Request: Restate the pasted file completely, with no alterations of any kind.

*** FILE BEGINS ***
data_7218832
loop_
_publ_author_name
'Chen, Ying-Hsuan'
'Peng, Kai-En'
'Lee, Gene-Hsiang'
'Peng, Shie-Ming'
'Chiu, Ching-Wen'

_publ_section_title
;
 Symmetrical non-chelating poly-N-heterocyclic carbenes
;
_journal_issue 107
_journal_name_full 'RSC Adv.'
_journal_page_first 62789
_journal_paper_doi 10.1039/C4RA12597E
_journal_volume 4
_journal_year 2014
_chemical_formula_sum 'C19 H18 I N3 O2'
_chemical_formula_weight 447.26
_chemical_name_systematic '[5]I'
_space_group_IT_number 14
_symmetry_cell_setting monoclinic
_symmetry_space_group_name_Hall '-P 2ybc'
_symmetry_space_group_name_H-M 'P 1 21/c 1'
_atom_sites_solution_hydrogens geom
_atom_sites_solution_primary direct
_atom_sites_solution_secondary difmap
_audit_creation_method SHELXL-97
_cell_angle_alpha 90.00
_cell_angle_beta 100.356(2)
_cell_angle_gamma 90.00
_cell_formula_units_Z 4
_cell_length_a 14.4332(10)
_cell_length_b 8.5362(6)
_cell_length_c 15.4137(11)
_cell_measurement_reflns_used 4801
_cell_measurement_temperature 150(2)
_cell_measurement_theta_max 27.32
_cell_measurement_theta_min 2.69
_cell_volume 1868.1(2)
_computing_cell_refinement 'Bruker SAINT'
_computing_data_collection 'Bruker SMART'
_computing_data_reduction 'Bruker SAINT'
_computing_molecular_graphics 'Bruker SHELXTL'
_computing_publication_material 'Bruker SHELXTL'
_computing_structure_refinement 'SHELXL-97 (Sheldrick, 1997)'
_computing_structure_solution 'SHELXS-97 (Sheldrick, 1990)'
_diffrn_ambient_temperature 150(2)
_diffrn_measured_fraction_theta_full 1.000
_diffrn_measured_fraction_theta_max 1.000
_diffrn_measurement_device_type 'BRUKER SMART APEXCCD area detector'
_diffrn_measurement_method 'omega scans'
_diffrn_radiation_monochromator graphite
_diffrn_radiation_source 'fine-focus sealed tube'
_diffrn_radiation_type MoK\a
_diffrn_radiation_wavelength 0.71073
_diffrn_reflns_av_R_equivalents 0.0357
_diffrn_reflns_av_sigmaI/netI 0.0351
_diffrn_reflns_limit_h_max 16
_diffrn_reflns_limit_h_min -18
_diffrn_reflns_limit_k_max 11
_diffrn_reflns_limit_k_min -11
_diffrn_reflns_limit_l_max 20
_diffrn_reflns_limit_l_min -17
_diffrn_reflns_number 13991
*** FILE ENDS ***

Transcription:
data_7218832
loop_
_publ_author_name
'Chen, Ying-Hsuan'
'Peng, Kai-En'
'Lee, Gene-Hsiang'
'Peng, Shie-Ming'
'Chiu, Ching-Wen'

_publ_section_title
;
 Symmetrical non-chelating poly-N-heterocyclic carbenes
;
_journal_issue 107
_journal_name_full 'RSC Adv.'
_journal_page_first 62789
_journal_paper_doi 10.1039/C4RA12597E
_journal_volume 4
_journal_year 2014
_chemical_formula_sum 'C19 H18 I N3 O2'
_chemical_formula_weight 447.26
_chemical_name_systematic '[5]I'
_space_group_IT_number 14
_symmetry_cell_setting monoclinic
_symmetry_space_group_name_Hall '-P 2ybc'
_symmetry_space_group_name_H-M 'P 1 21/c 1'
_atom_sites_solution_hydrogens geom
_atom_sites_solution_primary direct
_atom_sites_solution_secondary difmap
_audit_creation_method SHELXL-97
_cell_angle_alpha 90.00
_cell_angle_beta 100.356(2)
_cell_angle_gamma 90.00
_cell_formula_units_Z 4
_cell_length_a 14.4332(10)
_cell_length_b 8.5362(6)
_cell_length_c 15.4137(11)
_cell_measurement_reflns_used 4801
_cell_measurement_temperature 150(2)
_cell_measurement_theta_max 27.32
_cell_measurement_theta_min 2.69
_cell_volume 1868.1(2)
_computing_cell_refinement 'Bruker SAINT'
_computing_data_collection 'Bruker SMART'
_computing_data_reduction 'Bruker SAINT'
_computing_molecular_graphics 'Bruker SHELXTL'
_computing_publication_material 'Bruker SHELXTL'
_computing_structure_refinement 'SHELXL-97 (Sheldrick, 1997)'
_computing_structure_solution 'SHELXS-97 (Sheldrick, 1990)'
_diffrn_ambient_temperature 150(2)
_diffrn_measured_fraction_theta_full 1.000
_diffrn_measured_fraction_theta_max 1.000
_diffrn_measurement_device_type 'BRUKER SMART APEXCCD area detector'
_diffrn_measurement_method 'omega scans'
_diffrn_radiation_monochromator graphite
_diffrn_radiation_source 'fine-focus sealed tube'
_diffrn_radiation_type MoK\a
_diffrn_radiation_wavelength 0.71073
_diffrn_reflns_av_R_equivalents 0.0357
_diffrn_reflns_av_sigmaI/netI 0.0351
_diffrn_reflns_limit_h_max 16
_diffrn_reflns_limit_h_min -18
_diffrn_reflns_limit_k_max 11
_diffrn_reflns_limit_k_min -11
_diffrn_reflns_limit_l_max 20
_diffrn_reflns_limit_l_min -17
_diffrn_reflns_number 13991